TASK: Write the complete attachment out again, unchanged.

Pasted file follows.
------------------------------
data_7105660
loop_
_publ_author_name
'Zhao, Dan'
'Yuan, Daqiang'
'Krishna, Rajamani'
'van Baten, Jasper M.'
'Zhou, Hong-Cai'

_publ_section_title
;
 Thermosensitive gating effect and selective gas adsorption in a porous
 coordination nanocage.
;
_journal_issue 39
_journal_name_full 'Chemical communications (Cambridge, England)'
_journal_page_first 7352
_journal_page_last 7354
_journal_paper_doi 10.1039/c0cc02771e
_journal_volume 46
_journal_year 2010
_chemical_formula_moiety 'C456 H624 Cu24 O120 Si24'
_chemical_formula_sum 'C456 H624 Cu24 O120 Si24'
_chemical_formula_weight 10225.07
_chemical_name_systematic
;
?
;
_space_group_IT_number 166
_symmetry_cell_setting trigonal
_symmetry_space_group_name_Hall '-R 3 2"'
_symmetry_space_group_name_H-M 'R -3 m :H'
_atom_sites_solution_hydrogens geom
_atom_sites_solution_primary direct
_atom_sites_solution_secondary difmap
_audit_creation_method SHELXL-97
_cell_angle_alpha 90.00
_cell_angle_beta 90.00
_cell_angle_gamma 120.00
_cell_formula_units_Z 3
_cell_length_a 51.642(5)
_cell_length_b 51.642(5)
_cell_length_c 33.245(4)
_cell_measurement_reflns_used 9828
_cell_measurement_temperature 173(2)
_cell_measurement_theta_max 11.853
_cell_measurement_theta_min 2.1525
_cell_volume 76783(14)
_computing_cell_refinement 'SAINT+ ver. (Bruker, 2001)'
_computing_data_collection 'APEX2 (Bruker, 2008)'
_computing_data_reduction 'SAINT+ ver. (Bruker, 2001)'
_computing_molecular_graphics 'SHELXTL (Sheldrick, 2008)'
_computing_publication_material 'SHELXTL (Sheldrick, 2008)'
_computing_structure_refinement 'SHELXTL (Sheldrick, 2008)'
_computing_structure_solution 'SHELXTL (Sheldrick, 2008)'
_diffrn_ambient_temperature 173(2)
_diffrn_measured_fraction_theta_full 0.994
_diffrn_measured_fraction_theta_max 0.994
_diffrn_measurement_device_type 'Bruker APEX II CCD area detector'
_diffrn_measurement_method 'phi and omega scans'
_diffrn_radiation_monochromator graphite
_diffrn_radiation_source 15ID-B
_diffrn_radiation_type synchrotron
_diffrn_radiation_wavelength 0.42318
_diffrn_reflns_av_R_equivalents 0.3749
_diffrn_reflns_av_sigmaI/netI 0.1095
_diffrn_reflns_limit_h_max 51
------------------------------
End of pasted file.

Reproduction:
data_7105660
loop_
_publ_author_name
'Zhao, Dan'
'Yuan, Daqiang'
'Krishna, Rajamani'
'van Baten, Jasper M.'
'Zhou, Hong-Cai'

_publ_section_title
;
 Thermosensitive gating effect and selective gas adsorption in a porous
 coordination nanocage.
;
_journal_issue 39
_journal_name_full 'Chemical communications (Cambridge, England)'
_journal_page_first 7352
_journal_page_last 7354
_journal_paper_doi 10.1039/c0cc02771e
_journal_volume 46
_journal_year 2010
_chemical_formula_moiety 'C456 H624 Cu24 O120 Si24'
_chemical_formula_sum 'C456 H624 Cu24 O120 Si24'
_chemical_formula_weight 10225.07
_chemical_name_systematic
;
?
;
_space_group_IT_number 166
_symmetry_cell_setting trigonal
_symmetry_space_group_name_Hall '-R 3 2"'
_symmetry_space_group_name_H-M 'R -3 m :H'
_atom_sites_solution_hydrogens geom
_atom_sites_solution_primary direct
_atom_sites_solution_secondary difmap
_audit_creation_method SHELXL-97
_cell_angle_alpha 90.00
_cell_angle_beta 90.00
_cell_angle_gamma 120.00
_cell_formula_units_Z 3
_cell_length_a 51.642(5)
_cell_length_b 51.642(5)
_cell_length_c 33.245(4)
_cell_measurement_reflns_used 9828
_cell_measurement_temperature 173(2)
_cell_measurement_theta_max 11.853
_cell_measurement_theta_min 2.1525
_cell_volume 76783(14)
_computing_cell_refinement 'SAINT+ ver. (Bruker, 2001)'
_computing_data_collection 'APEX2 (Bruker, 2008)'
_computing_data_reduction 'SAINT+ ver. (Bruker, 2001)'
_computing_molecular_graphics 'SHELXTL (Sheldrick, 2008)'
_computing_publication_material 'SHELXTL (Sheldrick, 2008)'
_computing_structure_refinement 'SHELXTL (Sheldrick, 2008)'
_computing_structure_solution 'SHELXTL (Sheldrick, 2008)'
_diffrn_ambient_temperature 173(2)
_diffrn_measured_fraction_theta_full 0.994
_diffrn_measured_fraction_theta_max 0.994
_diffrn_measurement_device_type 'Bruker APEX II CCD area detector'
_diffrn_measurement_method 'phi and omega scans'
_diffrn_radiation_monochromator graphite
_diffrn_radiation_source 15ID-B
_diffrn_radiation_type synchrotron
_diffrn_radiation_wavelength 0.42318
_diffrn_reflns_av_R_equivalents 0.3749
_diffrn_reflns_av_sigmaI/netI 0.1095
_diffrn_reflns_limit_h_max 51